Paul Oestreicher
Paul Oestreicher

For some industry watchers, it was only a matter of time before former Fox star Megyn Kelly crashed at NBC. 

Media analyst Bill Carter said network executives might have been blinded by “glamour glare." That's the effect that sometimes emanates from a glowing-hot on-air talent. It can lead to temporary loss of vision. It’s been reported that Kelly’s position in NBC’s blind spot may cost up to $69 million.

After CNN posted “Megyn Kelly was never a fit for NBC” in a headline, I began to think about how one should counsel management. How does one cut down the “glare” and improve the ability to peer into blind spots?

It’s clear that one can’t hope and wish for good intentions to pay off. There’s work involved. “We need to use both the gut and analytical approaches to decisions, particularly for high-stakes stuff. And we need to do analysis well,” said Ken Shotts, professor of political economy at the Stanford Graduate School of Business, speaking on matters unrelated to Kelly. Neil Malhotra, another professor of political economy at Stanford added, “Very high-functioning people don’t often understand that they use their intellect to rationalize their gut.” 

So, pulling from my mostly successful track record in building teams, here are four filters for evaluating job candidates: 

1) Find a Cultural Fit. Team members need to share values, and a common commitment to the mission and vision of the organization. It does not mean hiring clones. Diversity of background and diversity of thought adds important perspective and helps sharpen ideas.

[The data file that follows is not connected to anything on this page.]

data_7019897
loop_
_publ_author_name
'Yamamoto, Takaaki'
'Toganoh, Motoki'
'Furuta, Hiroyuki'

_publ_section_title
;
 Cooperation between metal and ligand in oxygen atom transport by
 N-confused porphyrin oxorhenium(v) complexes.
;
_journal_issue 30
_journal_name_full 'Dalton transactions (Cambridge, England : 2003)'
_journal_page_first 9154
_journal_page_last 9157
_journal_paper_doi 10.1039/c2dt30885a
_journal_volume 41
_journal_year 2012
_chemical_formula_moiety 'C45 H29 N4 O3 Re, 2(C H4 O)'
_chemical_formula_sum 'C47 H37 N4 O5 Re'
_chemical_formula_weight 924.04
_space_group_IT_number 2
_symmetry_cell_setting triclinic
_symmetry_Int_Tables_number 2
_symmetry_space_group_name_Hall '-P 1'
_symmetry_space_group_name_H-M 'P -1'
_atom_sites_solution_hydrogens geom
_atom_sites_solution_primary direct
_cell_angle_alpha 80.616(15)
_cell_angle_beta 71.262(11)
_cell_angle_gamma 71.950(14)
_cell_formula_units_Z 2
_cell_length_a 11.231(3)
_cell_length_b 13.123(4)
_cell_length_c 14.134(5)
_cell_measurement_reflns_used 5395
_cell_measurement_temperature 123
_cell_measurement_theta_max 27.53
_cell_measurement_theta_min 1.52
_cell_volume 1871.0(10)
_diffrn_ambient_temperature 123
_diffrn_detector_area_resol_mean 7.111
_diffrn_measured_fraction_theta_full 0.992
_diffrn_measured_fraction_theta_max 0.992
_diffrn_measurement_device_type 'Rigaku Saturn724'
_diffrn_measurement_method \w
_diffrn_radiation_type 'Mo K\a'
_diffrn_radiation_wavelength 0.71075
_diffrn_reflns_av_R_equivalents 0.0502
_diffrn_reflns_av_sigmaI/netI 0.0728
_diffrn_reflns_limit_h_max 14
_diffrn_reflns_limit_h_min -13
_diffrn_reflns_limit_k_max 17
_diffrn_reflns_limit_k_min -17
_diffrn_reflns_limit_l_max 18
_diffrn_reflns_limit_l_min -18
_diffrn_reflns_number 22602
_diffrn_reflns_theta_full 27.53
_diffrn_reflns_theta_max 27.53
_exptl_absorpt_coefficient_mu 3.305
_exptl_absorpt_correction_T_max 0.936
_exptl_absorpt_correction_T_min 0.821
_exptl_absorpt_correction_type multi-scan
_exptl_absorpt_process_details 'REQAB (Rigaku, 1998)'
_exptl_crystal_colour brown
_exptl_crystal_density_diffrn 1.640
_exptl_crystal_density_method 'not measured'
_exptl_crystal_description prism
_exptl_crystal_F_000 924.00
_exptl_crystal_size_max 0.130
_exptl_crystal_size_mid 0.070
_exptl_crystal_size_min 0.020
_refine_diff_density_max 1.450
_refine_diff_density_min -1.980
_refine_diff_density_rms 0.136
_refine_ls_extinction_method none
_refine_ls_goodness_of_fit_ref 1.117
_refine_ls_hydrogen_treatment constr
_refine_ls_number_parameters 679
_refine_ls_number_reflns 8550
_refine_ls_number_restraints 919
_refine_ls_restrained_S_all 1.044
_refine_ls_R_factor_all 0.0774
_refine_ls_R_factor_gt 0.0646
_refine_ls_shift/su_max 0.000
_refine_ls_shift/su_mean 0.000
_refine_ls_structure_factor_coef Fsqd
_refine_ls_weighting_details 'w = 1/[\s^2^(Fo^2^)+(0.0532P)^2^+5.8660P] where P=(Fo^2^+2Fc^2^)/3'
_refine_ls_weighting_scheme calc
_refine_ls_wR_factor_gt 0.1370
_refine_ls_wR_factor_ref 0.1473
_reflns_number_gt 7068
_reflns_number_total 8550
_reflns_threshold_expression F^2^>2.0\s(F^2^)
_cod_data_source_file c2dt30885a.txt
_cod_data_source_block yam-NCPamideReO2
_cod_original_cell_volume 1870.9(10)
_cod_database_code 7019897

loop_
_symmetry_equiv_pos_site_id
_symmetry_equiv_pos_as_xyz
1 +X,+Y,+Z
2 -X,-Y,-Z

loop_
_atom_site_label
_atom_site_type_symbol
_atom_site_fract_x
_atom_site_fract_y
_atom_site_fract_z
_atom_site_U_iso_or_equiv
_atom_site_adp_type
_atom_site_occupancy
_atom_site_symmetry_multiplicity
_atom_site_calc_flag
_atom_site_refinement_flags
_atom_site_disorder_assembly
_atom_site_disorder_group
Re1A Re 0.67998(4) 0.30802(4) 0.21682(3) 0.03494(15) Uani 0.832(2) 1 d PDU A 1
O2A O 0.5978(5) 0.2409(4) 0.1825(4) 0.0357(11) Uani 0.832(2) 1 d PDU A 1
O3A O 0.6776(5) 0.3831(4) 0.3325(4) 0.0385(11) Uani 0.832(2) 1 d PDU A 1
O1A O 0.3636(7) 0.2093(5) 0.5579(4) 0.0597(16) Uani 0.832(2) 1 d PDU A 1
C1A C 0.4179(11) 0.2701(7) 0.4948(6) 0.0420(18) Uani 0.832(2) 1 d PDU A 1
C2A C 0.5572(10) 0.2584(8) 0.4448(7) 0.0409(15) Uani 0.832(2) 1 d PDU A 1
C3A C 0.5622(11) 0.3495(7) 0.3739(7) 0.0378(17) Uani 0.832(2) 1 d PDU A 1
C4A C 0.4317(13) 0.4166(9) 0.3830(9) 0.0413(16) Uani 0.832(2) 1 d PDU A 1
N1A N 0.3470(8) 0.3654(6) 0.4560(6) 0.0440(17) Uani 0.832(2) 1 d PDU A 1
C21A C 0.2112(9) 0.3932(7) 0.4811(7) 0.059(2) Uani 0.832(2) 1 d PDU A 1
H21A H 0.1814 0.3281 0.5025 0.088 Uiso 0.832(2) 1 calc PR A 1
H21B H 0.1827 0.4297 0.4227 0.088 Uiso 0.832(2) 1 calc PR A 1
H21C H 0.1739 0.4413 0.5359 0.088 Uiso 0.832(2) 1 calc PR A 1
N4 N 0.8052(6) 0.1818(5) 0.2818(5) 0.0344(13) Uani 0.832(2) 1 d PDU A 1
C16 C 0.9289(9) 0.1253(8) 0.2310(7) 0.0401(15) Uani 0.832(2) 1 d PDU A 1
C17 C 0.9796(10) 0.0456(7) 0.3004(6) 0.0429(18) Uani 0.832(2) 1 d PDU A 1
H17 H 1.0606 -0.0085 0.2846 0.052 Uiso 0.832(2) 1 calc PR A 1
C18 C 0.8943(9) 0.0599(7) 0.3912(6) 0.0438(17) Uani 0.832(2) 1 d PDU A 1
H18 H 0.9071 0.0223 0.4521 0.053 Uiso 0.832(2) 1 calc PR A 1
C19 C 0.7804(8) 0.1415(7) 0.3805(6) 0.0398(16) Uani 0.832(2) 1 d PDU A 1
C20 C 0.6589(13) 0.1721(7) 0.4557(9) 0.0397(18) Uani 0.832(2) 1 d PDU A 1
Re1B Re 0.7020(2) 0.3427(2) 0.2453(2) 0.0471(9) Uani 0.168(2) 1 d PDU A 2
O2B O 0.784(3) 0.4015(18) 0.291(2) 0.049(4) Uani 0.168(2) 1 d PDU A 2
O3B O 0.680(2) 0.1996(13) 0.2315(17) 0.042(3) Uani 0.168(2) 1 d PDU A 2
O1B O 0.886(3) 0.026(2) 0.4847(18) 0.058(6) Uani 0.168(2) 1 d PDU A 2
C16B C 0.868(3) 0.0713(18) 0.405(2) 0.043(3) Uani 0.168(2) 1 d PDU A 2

2) Ensure Brand Consistency. While every team member is an ambassador, high profile individuals have a larger impact on the organization’s brand. Carter reported that the network’s top news executive, Andrew Lack, “seemed seduced by the idea of stretching the appeal of NBC News.” There’s a big difference, of course, between stretching your connection – or modifying the  organization's identify – and breaking it. Obviously, Kelly’s scandalous racial comments crossed an undeniable line.

3) Understand the Difference Between Aptitude and Intelligence. Kelly is smart – no question. Carter, who said she was “icily appealing on Fox News as a solo act,” was a flop when pushed “to emulate Oprah Winfrey by playing warm and wise.” I’m sure we can all point to capable people who floundered in the wrong environment.

4) Avoid Groupthink. Groupthink is not just thinking in groups. Dr. Irving Janis, as a research psychologist at Yale in 1971, said it’s “a mode of thinking that people engage in when they are deeply involved in a cohesive in-group, when the members’ striving for unanimity overrides their motivation to realistically appraise alternative courses of action.” Bottom line: Avoid yes-people and allow alternate, even unconventional, views to be aired.

The consequences of overlooking these steps can be devastating. And I don’t only mean the $69 million “oops” in the Kelly case. There could be anything from grousing and low productivity to reputational damage and loss of business. 

It’s true that people make or break an organization. Rushing a decision to fill the box is a mistake. It’s essential to take the time to plan, assess, and question when building a cohesive, ethical, high performance team.

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Paul Oestreicher is an expert in strategic communications, marketing, public affairs, crisis, change and reputation management. He is the author of Camelot, Inc.: Leadership and Management Insights from King Arthur and the Round Table and the blog C-O-I-N-S: Communication Opinions, Insights and New Strategies. Follow him @pauloestreicher.